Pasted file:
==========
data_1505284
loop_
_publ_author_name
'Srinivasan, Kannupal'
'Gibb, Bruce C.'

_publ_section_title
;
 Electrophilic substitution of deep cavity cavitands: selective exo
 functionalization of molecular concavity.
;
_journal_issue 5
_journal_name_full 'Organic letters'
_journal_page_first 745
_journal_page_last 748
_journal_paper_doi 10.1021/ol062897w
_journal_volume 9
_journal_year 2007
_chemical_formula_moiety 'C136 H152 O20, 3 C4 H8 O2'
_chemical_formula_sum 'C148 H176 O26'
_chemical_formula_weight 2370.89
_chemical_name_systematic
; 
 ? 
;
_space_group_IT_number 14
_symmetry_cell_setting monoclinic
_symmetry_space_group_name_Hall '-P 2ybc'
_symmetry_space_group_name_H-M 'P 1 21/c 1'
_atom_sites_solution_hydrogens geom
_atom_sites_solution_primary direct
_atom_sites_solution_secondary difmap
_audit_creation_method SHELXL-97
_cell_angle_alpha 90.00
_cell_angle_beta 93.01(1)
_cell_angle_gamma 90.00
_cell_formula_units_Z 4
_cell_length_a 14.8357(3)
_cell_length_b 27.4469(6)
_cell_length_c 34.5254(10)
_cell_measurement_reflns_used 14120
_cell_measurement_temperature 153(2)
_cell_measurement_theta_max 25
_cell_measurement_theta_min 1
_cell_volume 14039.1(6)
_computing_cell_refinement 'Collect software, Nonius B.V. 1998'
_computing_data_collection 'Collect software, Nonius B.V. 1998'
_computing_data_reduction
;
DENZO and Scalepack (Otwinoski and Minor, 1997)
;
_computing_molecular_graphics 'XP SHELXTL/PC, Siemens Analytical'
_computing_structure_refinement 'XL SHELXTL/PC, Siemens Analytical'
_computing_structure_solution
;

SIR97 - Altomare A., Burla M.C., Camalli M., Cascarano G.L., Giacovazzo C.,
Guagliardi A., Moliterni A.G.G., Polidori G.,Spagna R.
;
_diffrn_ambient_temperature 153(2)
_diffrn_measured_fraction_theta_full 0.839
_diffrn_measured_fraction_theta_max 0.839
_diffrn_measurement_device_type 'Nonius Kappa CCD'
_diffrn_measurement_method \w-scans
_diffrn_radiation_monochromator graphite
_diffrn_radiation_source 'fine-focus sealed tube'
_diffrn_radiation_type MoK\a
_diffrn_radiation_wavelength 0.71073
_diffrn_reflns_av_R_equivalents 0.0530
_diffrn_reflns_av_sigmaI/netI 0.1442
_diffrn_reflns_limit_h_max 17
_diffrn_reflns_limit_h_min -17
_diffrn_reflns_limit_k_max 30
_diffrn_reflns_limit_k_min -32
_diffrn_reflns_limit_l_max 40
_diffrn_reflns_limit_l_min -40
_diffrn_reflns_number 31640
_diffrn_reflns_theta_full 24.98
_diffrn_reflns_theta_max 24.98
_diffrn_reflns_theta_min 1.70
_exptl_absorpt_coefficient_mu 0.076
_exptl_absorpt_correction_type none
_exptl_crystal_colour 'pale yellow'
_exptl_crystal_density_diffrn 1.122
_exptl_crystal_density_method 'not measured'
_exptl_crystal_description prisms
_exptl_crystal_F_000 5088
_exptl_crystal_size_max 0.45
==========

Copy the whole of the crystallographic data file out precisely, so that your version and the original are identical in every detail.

data_1505284
loop_
_publ_author_name
'Srinivasan, Kannupal'
'Gibb, Bruce C.'

_publ_section_title
;
 Electrophilic substitution of deep cavity cavitands: selective exo
 functionalization of molecular concavity.
;
_journal_issue 5
_journal_name_full 'Organic letters'
_journal_page_first 745
_journal_page_last 748
_journal_paper_doi 10.1021/ol062897w
_journal_volume 9
_journal_year 2007
_chemical_formula_moiety 'C136 H152 O20, 3 C4 H8 O2'
_chemical_formula_sum 'C148 H176 O26'
_chemical_formula_weight 2370.89
_chemical_name_systematic
; 
 ? 
;
_space_group_IT_number 14
_symmetry_cell_setting monoclinic
_symmetry_space_group_name_Hall '-P 2ybc'
_symmetry_space_group_name_H-M 'P 1 21/c 1'
_atom_sites_solution_hydrogens geom
_atom_sites_solution_primary direct
_atom_sites_solution_secondary difmap
_audit_creation_method SHELXL-97
_cell_angle_alpha 90.00
_cell_angle_beta 93.01(1)
_cell_angle_gamma 90.00
_cell_formula_units_Z 4
_cell_length_a 14.8357(3)
_cell_length_b 27.4469(6)
_cell_length_c 34.5254(10)
_cell_measurement_reflns_used 14120
_cell_measurement_temperature 153(2)
_cell_measurement_theta_max 25
_cell_measurement_theta_min 1
_cell_volume 14039.1(6)
_computing_cell_refinement 'Collect software, Nonius B.V. 1998'
_computing_data_collection 'Collect software, Nonius B.V. 1998'
_computing_data_reduction
;
DENZO and Scalepack (Otwinoski and Minor, 1997)
;
_computing_molecular_graphics 'XP SHELXTL/PC, Siemens Analytical'
_computing_structure_refinement 'XL SHELXTL/PC, Siemens Analytical'
_computing_structure_solution
;

SIR97 - Altomare A., Burla M.C., Camalli M., Cascarano G.L., Giacovazzo C.,
Guagliardi A., Moliterni A.G.G., Polidori G.,Spagna R.
;
_diffrn_ambient_temperature 153(2)
_diffrn_measured_fraction_theta_full 0.839
_diffrn_measured_fraction_theta_max 0.839
_diffrn_measurement_device_type 'Nonius Kappa CCD'
_diffrn_measurement_method \w-scans
_diffrn_radiation_monochromator graphite
_diffrn_radiation_source 'fine-focus sealed tube'
_diffrn_radiation_type MoK\a
_diffrn_radiation_wavelength 0.71073
_diffrn_reflns_av_R_equivalents 0.0530
_diffrn_reflns_av_sigmaI/netI 0.1442
_diffrn_reflns_limit_h_max 17
_diffrn_reflns_limit_h_min -17
_diffrn_reflns_limit_k_max 30
_diffrn_reflns_limit_k_min -32
_diffrn_reflns_limit_l_max 40
_diffrn_reflns_limit_l_min -40
_diffrn_reflns_number 31640
_diffrn_reflns_theta_full 24.98
_diffrn_reflns_theta_max 24.98
_diffrn_reflns_theta_min 1.70
_exptl_absorpt_coefficient_mu 0.076
_exptl_absorpt_correction_type none
_exptl_crystal_colour 'pale yellow'
_exptl_crystal_density_diffrn 1.122
_exptl_crystal_density_method 'not measured'
_exptl_crystal_description prisms
_exptl_crystal_F_000 5088
_exptl_crystal_size_max 0.45